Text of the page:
The lessening independence of the Village of Spondon was marked by the Local Government Board Order of 1884 which formed the Shardlow Rural District of 29 parishes, including Spondon. A coal tar and town gas plant had been built near the canal and railway, bringing us the marvel of street lighting, and a place for children's evening playtimes. A public water supply, sanitary sewers, road maintenance, hospitals, and other amenities began to be provided on a regional basis. A large sewage disposal plant to serve Derby and district was built a mile south of the village, out of sight but not always out of smelling range
Many major changes came to Spondon as a consequence of the first World War. To meet the demand of the war machine for aeroplane fabric dope, a large cellulose acetate factory for the conversion of wood pulp was built near the canal, and thousands of workers were needed. Some of them came from Ireland and were put in 'temporary' housing in Megaloughton Lane called 'The Huts' by locals, and still in use after forty years. After the war, aircraft production needs waned and the plant was changed to the manufacture of rayon for textiles. This needed a three-shift, 24 hour, 7 day week, continuous operation, as the spinning, weaving and garment manufacture began. A fresh influx of workers from the Lancashire and Yorkshire mills brought new dialects to the village and large estates were built to house them. The even tenor of village life was now paced by the periodic tread of changing shift workers every eight hours, three times a day. The penetrating acetic acid fumes, sometimes blowing northwards across the canal from the factory, became another reminder of the diminishing pastoral nature of the village.
The growing demand for industrial and domestic power caused a large electricity generating station to be constructed beside the Derwent near Borrowash. The pylons of steel marching across the fields to distant towns, and the wisps of steam rising continuously from the enormous cooling towers gave Spondonians another token of the creeping tentacles of industry.
The nearby town of Derby was little changed for its first thousand years. At the time of the Domesday Book, compiled in 1086 AD, it had about 400 inhabitants. In comparison Nottingham had only 120. At the end of the seventeenth century the Derby population had only reached four thousand. It has continued to grow steadily and inexorably in the past two centuries and has now become a sprawling city metropolis of over four hundred thousand, slowly engulfing and swallowing each of its smaller neighbours in turn. Eventually Spondon, the Shardlow Rural District village community, was no longer separated from the town by open fields. Parts of the village were taken into the Borough of Derby in 1910 and 1928, and in 1968 the remainder was inevitably incorporated into the newer and greater City of Derby. Neighbouring villages, east of Spondon and north of the Derwent, have entered the Erewash Rural District, though this may only be a temporary home. Sherwood Forest, once the vast green covering of the Trent Valley, has been replaced by industry, housing and shopping centres. As we approach the new millennium, the complete merging of Derby and Nottingham seems unavoidable.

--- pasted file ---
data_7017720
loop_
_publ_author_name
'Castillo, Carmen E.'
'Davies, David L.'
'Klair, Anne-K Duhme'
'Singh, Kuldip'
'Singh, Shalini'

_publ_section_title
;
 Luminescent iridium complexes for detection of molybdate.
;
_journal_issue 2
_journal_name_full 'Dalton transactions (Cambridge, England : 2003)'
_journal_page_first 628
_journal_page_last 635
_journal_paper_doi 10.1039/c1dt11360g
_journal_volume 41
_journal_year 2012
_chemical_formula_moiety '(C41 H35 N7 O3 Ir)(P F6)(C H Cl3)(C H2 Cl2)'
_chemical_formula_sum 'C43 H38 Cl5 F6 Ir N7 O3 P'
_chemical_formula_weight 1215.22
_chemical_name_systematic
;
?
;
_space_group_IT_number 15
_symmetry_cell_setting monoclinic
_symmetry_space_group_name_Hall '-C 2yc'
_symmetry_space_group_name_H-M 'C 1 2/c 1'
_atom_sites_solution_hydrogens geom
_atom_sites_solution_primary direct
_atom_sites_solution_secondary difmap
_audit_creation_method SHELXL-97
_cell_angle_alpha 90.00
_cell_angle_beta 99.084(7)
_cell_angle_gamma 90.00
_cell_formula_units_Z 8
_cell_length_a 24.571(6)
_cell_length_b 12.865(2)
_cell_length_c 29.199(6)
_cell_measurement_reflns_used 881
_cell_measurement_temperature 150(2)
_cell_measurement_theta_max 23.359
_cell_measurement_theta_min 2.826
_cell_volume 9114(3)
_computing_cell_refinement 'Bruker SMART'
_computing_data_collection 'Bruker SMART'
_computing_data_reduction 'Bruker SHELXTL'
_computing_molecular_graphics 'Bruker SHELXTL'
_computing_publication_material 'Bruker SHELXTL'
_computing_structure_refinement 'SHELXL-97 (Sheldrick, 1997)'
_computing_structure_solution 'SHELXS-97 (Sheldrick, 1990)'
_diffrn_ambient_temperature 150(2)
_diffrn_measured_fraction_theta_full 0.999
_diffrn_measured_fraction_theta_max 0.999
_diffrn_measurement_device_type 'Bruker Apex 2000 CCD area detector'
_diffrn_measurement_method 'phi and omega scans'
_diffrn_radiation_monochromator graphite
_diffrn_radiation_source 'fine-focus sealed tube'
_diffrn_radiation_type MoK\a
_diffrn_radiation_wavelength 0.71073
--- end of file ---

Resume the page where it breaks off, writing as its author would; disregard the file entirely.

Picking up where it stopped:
Now, the friendly gurgling streams and brooks of childhood memory have disappeared into culverts. Pavements and houses have erased most of the scenic farmlands and the shady woods. Freeways and overpasses have sliced up the community and obliterated the uniqueness of Spondon. The endless motor traffic with buzzing engines, fumes, and faceless passengers, speed through the anonymous housing estates, unaware of the peaceful and beautiful little village that used to be there.
The Village and its quiet tree-lined streets exist now only in memory. The autumn leaves of the copper beeches and sycamores no longer swirl into melancholy heaps on the pavement and crinkle underfoot. The friendly purring of the street gas lamps, lit each evening by the tall pole of the lamplighter as dusk fell, has disappeared from the passing scene. The patient cows, trudging down the streets to pasture after milking time, have long gone home. Sounds of sheep and the yapping of sheep-dogs bringing the flocks back from Derby market are heard no more. However, in far-away countries and continents, fortunate souls like me will always remember and treasure as long as we are able, those slower and more gentle times, when cottages, farms, fields and meadows snuggled comfortably around the wooded hillside on which the towering spire of the old Church still stands as sentinel for us all. Long may tales of Spondon forebears be told, and long may the history of Spondon continue.